Here are two issues that we have visited in the past and seem to be worth recapitulating and summarising, on determining the location attributes of an element and retrieving all key elements in a key schedule.
Question: I have extracted data from a Revit model via DBLink.
Now I would like to establish a relation between a component element and its location-centric attributes, specifically its Level, Space, and the Room it is located in.
For example, for a CAV Terminal Unit component, I can determine the building that it is in and the Level that it is on, but not the Space or Room containing it.
Can you provide any insight on how to properly identify these attributes?
Answer: There are a number of different possibilities.
The simplest and most common one is to use the FamilyInstance Room and Space properties.
All elements that can be cast into FamilyInstance can be queried for their Level, Zone, Space, Room Name and Room Number properties.
You need to ensure that your models are correctly constructed, of course, or these properties may be unreliable. If you find that to be the case, consult with an application engineer and product experts on how to fix it and ensure that this is avoided in the future.
If these properties do not fulfil your needs, or your element is not a family instance, there are several other ways as well.
Basically, all you need is some central point on the element of interest that can be passed in to the Document GetRoomAtPoint or GetSpaceAtPoint methods.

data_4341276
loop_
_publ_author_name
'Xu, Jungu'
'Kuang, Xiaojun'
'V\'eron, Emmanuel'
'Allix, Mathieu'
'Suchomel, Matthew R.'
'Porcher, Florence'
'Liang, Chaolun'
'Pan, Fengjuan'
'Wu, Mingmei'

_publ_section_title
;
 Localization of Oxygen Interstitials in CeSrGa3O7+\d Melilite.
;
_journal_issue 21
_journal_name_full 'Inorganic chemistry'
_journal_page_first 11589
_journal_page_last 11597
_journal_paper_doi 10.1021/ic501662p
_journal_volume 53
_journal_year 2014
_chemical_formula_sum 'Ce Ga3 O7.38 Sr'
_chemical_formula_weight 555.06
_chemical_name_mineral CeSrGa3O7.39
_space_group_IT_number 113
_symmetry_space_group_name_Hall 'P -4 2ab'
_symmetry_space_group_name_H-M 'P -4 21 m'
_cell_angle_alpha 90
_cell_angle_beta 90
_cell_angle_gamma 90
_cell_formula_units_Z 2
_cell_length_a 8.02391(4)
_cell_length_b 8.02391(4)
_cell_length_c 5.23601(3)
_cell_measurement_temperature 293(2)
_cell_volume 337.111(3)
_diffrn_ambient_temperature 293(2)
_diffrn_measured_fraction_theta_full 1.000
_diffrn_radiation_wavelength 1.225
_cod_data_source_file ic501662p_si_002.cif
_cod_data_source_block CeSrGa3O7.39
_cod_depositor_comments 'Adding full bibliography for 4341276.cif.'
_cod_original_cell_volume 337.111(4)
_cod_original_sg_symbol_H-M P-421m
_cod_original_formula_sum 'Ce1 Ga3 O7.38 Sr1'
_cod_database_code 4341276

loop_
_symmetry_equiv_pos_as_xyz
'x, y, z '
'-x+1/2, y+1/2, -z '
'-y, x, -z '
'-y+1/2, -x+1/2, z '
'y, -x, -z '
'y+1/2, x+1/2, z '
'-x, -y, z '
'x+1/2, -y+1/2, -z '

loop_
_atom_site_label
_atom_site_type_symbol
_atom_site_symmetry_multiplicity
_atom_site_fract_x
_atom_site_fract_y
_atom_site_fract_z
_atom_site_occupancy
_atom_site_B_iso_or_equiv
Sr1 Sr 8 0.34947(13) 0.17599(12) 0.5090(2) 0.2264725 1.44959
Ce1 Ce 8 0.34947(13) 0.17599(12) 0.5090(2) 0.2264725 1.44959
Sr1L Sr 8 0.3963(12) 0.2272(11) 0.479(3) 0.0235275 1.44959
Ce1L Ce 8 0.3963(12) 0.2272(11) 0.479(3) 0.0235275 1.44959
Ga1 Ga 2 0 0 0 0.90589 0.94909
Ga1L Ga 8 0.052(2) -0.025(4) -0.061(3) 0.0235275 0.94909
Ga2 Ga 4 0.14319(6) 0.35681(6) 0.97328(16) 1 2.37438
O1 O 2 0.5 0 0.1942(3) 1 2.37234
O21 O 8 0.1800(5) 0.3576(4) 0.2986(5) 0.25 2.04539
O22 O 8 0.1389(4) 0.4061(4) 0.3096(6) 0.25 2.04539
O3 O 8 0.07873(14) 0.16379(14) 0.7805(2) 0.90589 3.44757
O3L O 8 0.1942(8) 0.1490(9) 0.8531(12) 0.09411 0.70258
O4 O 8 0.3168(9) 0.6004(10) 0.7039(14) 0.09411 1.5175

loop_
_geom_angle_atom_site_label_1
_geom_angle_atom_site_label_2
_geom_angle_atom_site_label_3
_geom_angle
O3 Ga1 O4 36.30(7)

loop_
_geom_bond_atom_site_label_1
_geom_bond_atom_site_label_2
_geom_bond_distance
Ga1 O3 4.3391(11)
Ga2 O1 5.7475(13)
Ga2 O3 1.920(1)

Such a point can be determined from the element Location property, bounding box, or from the element geometry.
We just recently looked at another example of using the GetRoomAtPoint method to determine the neighbours of a room.
For more complex queries, you can also use a filtered element collector in conjunction with the element location or bounding box.
In general, all search for and access to Revit database elements works through filtered element collectors. It is the most efficient way, and in fact the only way.
I see you also mention DBLink. I cannot say much about that, since it is a closed subscription product. You would have to ask product support whether you can customise it or include additional properties in the output it generates. What you certainly can do is use DBLink on its own as is, run your custom add-in generating additional data in parallel with it, and unite the two data streams in your analysis database.
Question: Is it possible to get all key elements used in a key schedule?
For example, I have a room and create a room style schedule. The parameter that is added to rooms is of storage type ElementId. I can then get that element from the document and it has parameters for each other parameter used in the key schedule that can be read or set. This is great and gets me most of what I want.
However, what if there are keys that are not used anywhere in the model at present? I don't have a room to get the objects from. The category on the key objects is null so I can't filter that way. I tried to use an ElementParameterFilter even though it is a slow filter to find the key value parameter (and just made it a numeric greater than -1 filter), but this returned no elements to me at all.
Is it possible to get the unused keys?
Answer: To provide some basic understanding on this topic, you can start by looking at the Revit user interface Wikihelp on key schedules and the further explanations provided by this article on understanding schedule keys. The comments on the latter discussion may be of interest for you and your issue as well.
A surprisingly simple method to access the set of all elements listed in a schedule is to instantiate a filtered element collector providing the schedule view as an initial input argument. That returns exactly the desired elements. This works for key schedules as well.